Program: Abstracts - Orals, Featured Poster Presentations, and Posters
Session: SUN 130-162-Neuroendocrinology
Sunday, June 16, 2013: 1:45 PM-3:45 PM
Expo Halls ABC (Moscone Center)

Poster Board SUN-154
Akira Shimatsu*1, Akira Teramoto2, Naomi Hizuka3, Kazuo Kitai4, Joaquim Ramis5 and Kazuo Chihara6
1National Hospital Organization Kyoto Medical Center, Kyoto, Japan, 2Nippon Med Sch, Tokyo, Japan, 3Tokyo Women's Medical Univ, Tokyo, Japan, 4Teijin Pharma Limited, 5Ipsen Pharma, S.A, Barcelona, Spain, 6Hyogo Prefectural Kakogawa Med C, Kakogawa-City, Japan
Introduction: Efficacy and safety of lanreotide Autogel (LAN) are well established in European patients, but not as yet in Japanese patients. We compare the data from our new phase 3 study in Japanese patients [1], with an earlier phase 3 study in European patients [2].

Methods: Both studies were prospective, open-label multicenter trials that enrolled acromegalic patients who were treatment naïve or previously treated (after washout) to receive 4 injections of LAN every 4wks at 90mg over a 16wk fixed-dose phase, followed by 8 or 9 injections of LAN 60, 90 or 120mg (according to GH/IGF-I levels and/or clinical symptoms) during a dose-titration phase of 32 or 36wks (in European and Japanese study, respectively). GH and IGF-I levels, clinical symptoms, and safety were assessed in both studies. In addition, pituitary tumor size was evaluated (using central assessment) in the Japanese study.

Results: In the Japanese study (n=32), LAN resulted in GH levels ≤2.5ng/mL in 15 of 32 patients (43%) at 52wks.  In the European study (n=63), GH assay were different, so GH could not be compared. IGF-I levels were within the normal reference range in similar proportions of Japanese (17/32 patients; 53% [95% CI 35–71]) and Europeans (27/63 patients; 43% [95% CI 31–55]) at end of treatment. In Japanese patients, the mean IGF-I SD score decreased from 6.0 to 2.1, a tendency towards normal range (this was not evaluated in the European study). The Japanese study also found that 7 of 22 evaluable patients (32%) achieved tumor size reduction of ≥ 30% (from baseline to wk52). In both studies, LAN improved acromegaly symptoms, including swelling of extremities (16/25 patients [64%] and 23/29 patients [79%] respectively) and excessive perspiration (13/18 patients [72%] and 21/26 patients [81%] respectively). LAN had a similar safety/tolerability profiles in both studies; the most common adverse events (AEs) were gastrointestinal symptoms, such as diarrhea (36/63 patients [57%] and 17/32 patients [53%] respectively). There was only 1 patient with treatment-related serious AE in the Japanese study (upper abdominal pain), and 1 in the European study (thrombophlebitis).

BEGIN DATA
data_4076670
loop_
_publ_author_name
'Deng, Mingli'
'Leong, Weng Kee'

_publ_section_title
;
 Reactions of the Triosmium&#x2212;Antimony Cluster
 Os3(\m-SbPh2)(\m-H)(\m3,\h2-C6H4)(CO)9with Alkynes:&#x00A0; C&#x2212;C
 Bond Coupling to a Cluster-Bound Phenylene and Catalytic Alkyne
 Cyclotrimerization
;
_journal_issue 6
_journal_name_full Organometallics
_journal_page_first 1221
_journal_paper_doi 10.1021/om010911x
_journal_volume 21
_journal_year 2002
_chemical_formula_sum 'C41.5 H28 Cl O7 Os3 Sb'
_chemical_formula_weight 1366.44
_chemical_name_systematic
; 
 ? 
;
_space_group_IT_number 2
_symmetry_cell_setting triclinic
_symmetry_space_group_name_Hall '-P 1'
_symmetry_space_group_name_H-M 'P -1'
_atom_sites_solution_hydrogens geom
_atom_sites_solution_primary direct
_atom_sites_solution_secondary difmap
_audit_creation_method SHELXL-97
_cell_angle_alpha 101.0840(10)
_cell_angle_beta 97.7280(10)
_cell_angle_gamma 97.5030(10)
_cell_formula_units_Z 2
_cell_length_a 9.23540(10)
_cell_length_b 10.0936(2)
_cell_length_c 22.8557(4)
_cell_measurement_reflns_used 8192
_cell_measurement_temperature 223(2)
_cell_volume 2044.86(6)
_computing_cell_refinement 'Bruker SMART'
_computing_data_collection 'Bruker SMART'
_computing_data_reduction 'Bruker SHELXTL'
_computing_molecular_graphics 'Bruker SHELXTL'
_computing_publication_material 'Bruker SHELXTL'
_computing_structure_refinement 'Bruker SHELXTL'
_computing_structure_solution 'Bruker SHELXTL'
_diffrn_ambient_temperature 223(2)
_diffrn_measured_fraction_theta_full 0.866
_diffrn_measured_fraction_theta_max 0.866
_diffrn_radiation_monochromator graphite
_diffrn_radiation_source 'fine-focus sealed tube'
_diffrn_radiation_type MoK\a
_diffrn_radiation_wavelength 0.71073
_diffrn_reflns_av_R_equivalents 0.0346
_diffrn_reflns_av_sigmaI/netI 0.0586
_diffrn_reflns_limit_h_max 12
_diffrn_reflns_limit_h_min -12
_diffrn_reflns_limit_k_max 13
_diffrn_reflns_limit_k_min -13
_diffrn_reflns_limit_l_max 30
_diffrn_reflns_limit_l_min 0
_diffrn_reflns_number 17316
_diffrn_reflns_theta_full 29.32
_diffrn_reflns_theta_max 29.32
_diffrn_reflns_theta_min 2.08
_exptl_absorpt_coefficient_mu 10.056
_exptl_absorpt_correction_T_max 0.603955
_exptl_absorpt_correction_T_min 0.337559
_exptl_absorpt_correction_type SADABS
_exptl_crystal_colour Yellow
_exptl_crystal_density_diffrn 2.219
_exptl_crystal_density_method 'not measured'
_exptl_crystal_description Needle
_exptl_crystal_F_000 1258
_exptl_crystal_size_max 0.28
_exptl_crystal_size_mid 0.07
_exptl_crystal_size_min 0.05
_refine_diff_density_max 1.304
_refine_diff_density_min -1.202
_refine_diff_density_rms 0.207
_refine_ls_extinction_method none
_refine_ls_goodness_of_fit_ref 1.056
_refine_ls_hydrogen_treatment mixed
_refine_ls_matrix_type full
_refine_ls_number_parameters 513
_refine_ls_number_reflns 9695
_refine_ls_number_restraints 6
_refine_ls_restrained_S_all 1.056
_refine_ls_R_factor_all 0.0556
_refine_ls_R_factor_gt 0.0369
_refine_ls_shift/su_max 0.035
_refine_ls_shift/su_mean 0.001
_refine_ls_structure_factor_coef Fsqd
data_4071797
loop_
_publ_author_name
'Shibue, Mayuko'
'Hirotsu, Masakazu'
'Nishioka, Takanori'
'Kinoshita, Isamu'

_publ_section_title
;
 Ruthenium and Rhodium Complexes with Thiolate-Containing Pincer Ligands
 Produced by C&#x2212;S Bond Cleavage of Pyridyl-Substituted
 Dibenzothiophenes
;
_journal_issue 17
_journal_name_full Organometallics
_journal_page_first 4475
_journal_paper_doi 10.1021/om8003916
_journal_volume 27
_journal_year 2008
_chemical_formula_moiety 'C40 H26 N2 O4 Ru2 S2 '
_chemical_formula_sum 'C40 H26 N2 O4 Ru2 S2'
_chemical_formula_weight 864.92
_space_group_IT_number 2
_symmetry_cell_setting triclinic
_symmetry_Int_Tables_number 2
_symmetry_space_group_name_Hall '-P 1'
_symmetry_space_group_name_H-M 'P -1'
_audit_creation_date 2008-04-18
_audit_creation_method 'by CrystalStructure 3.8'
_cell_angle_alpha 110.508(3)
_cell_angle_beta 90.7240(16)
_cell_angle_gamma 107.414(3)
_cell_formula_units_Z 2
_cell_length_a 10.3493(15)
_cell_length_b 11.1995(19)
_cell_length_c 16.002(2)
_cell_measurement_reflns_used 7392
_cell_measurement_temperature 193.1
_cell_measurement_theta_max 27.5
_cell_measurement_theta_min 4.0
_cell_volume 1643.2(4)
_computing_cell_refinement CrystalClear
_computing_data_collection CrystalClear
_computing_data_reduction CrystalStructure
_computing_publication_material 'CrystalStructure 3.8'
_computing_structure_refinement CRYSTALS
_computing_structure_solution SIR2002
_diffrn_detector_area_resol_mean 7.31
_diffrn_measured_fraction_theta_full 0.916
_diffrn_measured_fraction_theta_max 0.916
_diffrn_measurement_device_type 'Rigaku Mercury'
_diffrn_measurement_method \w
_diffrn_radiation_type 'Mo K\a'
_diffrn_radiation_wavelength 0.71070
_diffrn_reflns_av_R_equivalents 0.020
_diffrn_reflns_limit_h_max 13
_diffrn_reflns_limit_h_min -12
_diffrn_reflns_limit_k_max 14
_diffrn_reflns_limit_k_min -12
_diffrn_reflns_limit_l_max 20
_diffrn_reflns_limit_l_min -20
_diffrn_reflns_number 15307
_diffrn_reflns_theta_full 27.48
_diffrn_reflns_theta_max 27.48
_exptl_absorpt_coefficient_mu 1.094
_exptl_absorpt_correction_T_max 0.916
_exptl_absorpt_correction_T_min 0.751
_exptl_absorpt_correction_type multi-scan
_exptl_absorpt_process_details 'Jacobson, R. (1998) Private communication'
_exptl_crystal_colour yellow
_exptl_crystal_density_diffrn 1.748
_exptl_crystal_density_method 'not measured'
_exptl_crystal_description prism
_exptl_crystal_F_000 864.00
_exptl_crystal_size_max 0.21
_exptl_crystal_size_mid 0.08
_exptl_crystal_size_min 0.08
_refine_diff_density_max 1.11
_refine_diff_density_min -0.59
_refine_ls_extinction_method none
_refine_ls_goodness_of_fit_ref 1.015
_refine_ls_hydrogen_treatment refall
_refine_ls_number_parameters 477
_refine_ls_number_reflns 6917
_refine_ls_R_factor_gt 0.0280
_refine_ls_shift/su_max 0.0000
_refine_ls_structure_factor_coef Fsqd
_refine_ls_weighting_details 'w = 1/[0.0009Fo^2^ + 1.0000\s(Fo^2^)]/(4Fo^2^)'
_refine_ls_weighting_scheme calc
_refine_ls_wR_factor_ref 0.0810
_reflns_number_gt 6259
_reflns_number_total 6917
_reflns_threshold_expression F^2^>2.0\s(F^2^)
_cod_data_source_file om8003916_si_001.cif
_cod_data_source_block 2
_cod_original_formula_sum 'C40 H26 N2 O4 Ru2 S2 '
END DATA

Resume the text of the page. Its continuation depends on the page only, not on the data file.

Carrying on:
Conclusions: Lanreotide Autogel provided sustained control of GH and IGF-I levels, improved acromegaly symptoms, and was well tolerated in Japanese patients with acromegaly or pituitary gigantism. These findings indicate that treatment effects in Japanese patients are generally consistent with those in European patients.

[1] A Shimatsu, A Teramoto, N Hizuka, K Kitai, J Ramis, K Chihara. Efficacy, safety, and pharmacokinetics of sustained-release lanreotide (lanreotide Autogel) in Japanese patients with acromegaly or pituitary gigantism. Endocrine Journal 2013[Advance Publication Released: January 19, 2013]. Available at:  https://www.jstage.jst.go.jp/article/endocrj/advpub/0/advpub_EJ12-0417/_article [2] Chanson P, Borson-Chazot F, Kuhn JM, Blumberg J, Maisonobe P, Delemer B. Lanreotide Acromegaly Study Group. Control of IGF-I levels with titrated dosing of lanreotide Autogel over 48 weeks in patients with acromegaly. Clin Endocrinol 2008;69(2):299–305.

Disclosure: AS: Medical Advisory Board Member, Teijin Pharma Limited. AT: Medical Advisory Board Member, Teijin Pharma Limited. NH: Medical Advisory Board Member, Teijin Pharma Limited. KK: Employee, Teijin Pharma Limited. JR: Employee, Ipsen. KC: Medical Advisory Board Member, Teijin Pharma Limited.

*Please take note of The Endocrine Society's News Embargo Policy at http://www.endo-society.org/endo2013/media.cfm

Sources of Research Support: